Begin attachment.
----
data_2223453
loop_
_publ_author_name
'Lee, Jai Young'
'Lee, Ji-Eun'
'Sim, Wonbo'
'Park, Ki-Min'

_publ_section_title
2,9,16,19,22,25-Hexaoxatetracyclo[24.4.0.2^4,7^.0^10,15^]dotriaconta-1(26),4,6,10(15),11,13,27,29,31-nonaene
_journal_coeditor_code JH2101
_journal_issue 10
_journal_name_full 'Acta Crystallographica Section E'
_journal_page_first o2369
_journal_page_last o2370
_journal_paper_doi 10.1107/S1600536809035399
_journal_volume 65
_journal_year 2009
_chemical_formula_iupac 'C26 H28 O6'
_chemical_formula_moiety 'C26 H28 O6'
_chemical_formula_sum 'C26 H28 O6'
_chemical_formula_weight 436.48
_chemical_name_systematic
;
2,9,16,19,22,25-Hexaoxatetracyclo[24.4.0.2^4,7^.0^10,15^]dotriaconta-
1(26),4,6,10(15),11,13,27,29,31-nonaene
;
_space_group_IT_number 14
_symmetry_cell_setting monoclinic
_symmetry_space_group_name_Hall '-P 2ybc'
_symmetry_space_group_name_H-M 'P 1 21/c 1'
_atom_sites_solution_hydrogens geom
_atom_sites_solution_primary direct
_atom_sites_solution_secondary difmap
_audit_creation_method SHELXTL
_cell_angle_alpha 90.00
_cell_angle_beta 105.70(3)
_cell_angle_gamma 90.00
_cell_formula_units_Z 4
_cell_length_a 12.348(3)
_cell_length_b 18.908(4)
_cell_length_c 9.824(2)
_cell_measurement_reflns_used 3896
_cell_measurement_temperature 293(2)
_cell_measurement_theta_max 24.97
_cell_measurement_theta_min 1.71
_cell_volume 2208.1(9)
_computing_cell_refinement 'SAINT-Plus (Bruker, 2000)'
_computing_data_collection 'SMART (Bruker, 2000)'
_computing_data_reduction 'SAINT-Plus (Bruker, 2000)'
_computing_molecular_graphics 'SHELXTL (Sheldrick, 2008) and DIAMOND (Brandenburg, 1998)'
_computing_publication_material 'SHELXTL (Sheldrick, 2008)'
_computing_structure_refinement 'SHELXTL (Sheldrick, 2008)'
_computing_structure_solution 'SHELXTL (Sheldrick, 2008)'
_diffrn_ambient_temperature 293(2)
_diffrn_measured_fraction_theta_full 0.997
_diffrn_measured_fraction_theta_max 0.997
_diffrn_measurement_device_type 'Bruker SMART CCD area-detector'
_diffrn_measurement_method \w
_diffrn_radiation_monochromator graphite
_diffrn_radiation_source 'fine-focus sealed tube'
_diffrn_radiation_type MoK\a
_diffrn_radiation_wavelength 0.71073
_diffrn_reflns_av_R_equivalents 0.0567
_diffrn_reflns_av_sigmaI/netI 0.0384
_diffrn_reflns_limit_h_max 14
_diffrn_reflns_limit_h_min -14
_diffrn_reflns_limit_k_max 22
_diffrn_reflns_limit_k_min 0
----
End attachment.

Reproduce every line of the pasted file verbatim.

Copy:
data_2223453
loop_
_publ_author_name
'Lee, Jai Young'
'Lee, Ji-Eun'
'Sim, Wonbo'
'Park, Ki-Min'

_publ_section_title
2,9,16,19,22,25-Hexaoxatetracyclo[24.4.0.2^4,7^.0^10,15^]dotriaconta-1(26),4,6,10(15),11,13,27,29,31-nonaene
_journal_coeditor_code JH2101
_journal_issue 10
_journal_name_full 'Acta Crystallographica Section E'
_journal_page_first o2369
_journal_page_last o2370
_journal_paper_doi 10.1107/S1600536809035399
_journal_volume 65
_journal_year 2009
_chemical_formula_iupac 'C26 H28 O6'
_chemical_formula_moiety 'C26 H28 O6'
_chemical_formula_sum 'C26 H28 O6'
_chemical_formula_weight 436.48
_chemical_name_systematic
;
2,9,16,19,22,25-Hexaoxatetracyclo[24.4.0.2^4,7^.0^10,15^]dotriaconta-
1(26),4,6,10(15),11,13,27,29,31-nonaene
;
_space_group_IT_number 14
_symmetry_cell_setting monoclinic
_symmetry_space_group_name_Hall '-P 2ybc'
_symmetry_space_group_name_H-M 'P 1 21/c 1'
_atom_sites_solution_hydrogens geom
_atom_sites_solution_primary direct
_atom_sites_solution_secondary difmap
_audit_creation_method SHELXTL
_cell_angle_alpha 90.00
_cell_angle_beta 105.70(3)
_cell_angle_gamma 90.00
_cell_formula_units_Z 4
_cell_length_a 12.348(3)
_cell_length_b 18.908(4)
_cell_length_c 9.824(2)
_cell_measurement_reflns_used 3896
_cell_measurement_temperature 293(2)
_cell_measurement_theta_max 24.97
_cell_measurement_theta_min 1.71
_cell_volume 2208.1(9)
_computing_cell_refinement 'SAINT-Plus (Bruker, 2000)'
_computing_data_collection 'SMART (Bruker, 2000)'
_computing_data_reduction 'SAINT-Plus (Bruker, 2000)'
_computing_molecular_graphics 'SHELXTL (Sheldrick, 2008) and DIAMOND (Brandenburg, 1998)'
_computing_publication_material 'SHELXTL (Sheldrick, 2008)'
_computing_structure_refinement 'SHELXTL (Sheldrick, 2008)'
_computing_structure_solution 'SHELXTL (Sheldrick, 2008)'
_diffrn_ambient_temperature 293(2)
_diffrn_measured_fraction_theta_full 0.997
_diffrn_measured_fraction_theta_max 0.997
_diffrn_measurement_device_type 'Bruker SMART CCD area-detector'
_diffrn_measurement_method \w
_diffrn_radiation_monochromator graphite
_diffrn_radiation_source 'fine-focus sealed tube'
_diffrn_radiation_type MoK\a
_diffrn_radiation_wavelength 0.71073
_diffrn_reflns_av_R_equivalents 0.0567
_diffrn_reflns_av_sigmaI/netI 0.0384
_diffrn_reflns_limit_h_max 14
_diffrn_reflns_limit_h_min -14
_diffrn_reflns_limit_k_max 22
_diffrn_reflns_limit_k_min 0